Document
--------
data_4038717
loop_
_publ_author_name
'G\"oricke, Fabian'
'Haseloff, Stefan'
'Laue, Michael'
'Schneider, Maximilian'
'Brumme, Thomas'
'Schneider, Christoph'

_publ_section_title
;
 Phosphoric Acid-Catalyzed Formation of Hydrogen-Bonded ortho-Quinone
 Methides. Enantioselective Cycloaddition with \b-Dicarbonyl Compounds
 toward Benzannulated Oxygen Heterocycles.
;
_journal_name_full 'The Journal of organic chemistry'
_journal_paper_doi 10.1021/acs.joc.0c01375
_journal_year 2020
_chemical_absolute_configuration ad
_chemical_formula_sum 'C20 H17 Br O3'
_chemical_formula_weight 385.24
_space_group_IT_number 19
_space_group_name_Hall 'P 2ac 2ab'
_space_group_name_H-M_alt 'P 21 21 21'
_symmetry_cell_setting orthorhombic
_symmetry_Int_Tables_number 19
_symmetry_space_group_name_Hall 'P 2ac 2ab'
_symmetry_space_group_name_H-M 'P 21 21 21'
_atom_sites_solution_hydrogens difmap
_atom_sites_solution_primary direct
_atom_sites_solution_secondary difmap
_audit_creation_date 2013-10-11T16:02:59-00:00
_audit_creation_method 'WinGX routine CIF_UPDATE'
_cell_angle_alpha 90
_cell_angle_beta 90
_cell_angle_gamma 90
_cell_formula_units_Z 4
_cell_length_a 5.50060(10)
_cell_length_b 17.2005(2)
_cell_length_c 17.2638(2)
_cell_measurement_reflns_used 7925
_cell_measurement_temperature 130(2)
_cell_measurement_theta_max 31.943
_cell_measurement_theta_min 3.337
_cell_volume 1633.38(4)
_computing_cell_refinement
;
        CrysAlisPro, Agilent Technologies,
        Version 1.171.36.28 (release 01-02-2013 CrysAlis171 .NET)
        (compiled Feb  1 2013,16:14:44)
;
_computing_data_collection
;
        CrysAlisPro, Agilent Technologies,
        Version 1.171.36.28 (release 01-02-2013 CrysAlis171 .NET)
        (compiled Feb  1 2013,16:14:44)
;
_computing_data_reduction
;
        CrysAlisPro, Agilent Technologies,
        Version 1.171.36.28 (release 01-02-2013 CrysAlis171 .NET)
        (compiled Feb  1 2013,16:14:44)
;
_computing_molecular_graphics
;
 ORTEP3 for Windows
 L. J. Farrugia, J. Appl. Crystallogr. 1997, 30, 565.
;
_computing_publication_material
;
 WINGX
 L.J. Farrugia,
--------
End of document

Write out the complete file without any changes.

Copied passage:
data_4038717
loop_
_publ_author_name
'G\"oricke, Fabian'
'Haseloff, Stefan'
'Laue, Michael'
'Schneider, Maximilian'
'Brumme, Thomas'
'Schneider, Christoph'

_publ_section_title
;
 Phosphoric Acid-Catalyzed Formation of Hydrogen-Bonded ortho-Quinone
 Methides. Enantioselective Cycloaddition with \b-Dicarbonyl Compounds
 toward Benzannulated Oxygen Heterocycles.
;
_journal_name_full 'The Journal of organic chemistry'
_journal_paper_doi 10.1021/acs.joc.0c01375
_journal_year 2020
_chemical_absolute_configuration ad
_chemical_formula_sum 'C20 H17 Br O3'
_chemical_formula_weight 385.24
_space_group_IT_number 19
_space_group_name_Hall 'P 2ac 2ab'
_space_group_name_H-M_alt 'P 21 21 21'
_symmetry_cell_setting orthorhombic
_symmetry_Int_Tables_number 19
_symmetry_space_group_name_Hall 'P 2ac 2ab'
_symmetry_space_group_name_H-M 'P 21 21 21'
_atom_sites_solution_hydrogens difmap
_atom_sites_solution_primary direct
_atom_sites_solution_secondary difmap
_audit_creation_date 2013-10-11T16:02:59-00:00
_audit_creation_method 'WinGX routine CIF_UPDATE'
_cell_angle_alpha 90
_cell_angle_beta 90
_cell_angle_gamma 90
_cell_formula_units_Z 4
_cell_length_a 5.50060(10)
_cell_length_b 17.2005(2)
_cell_length_c 17.2638(2)
_cell_measurement_reflns_used 7925
_cell_measurement_temperature 130(2)
_cell_measurement_theta_max 31.943
_cell_measurement_theta_min 3.337
_cell_volume 1633.38(4)
_computing_cell_refinement
;
        CrysAlisPro, Agilent Technologies,
        Version 1.171.36.28 (release 01-02-2013 CrysAlis171 .NET)
        (compiled Feb  1 2013,16:14:44)
;
_computing_data_collection
;
        CrysAlisPro, Agilent Technologies,
        Version 1.171.36.28 (release 01-02-2013 CrysAlis171 .NET)
        (compiled Feb  1 2013,16:14:44)
;
_computing_data_reduction
;
        CrysAlisPro, Agilent Technologies,
        Version 1.171.36.28 (release 01-02-2013 CrysAlis171 .NET)
        (compiled Feb  1 2013,16:14:44)
;
_computing_molecular_graphics
;
 ORTEP3 for Windows
 L. J. Farrugia, J. Appl. Crystallogr. 1997, 30, 565.
;
_computing_publication_material
;
 WINGX
 L.J. Farrugia,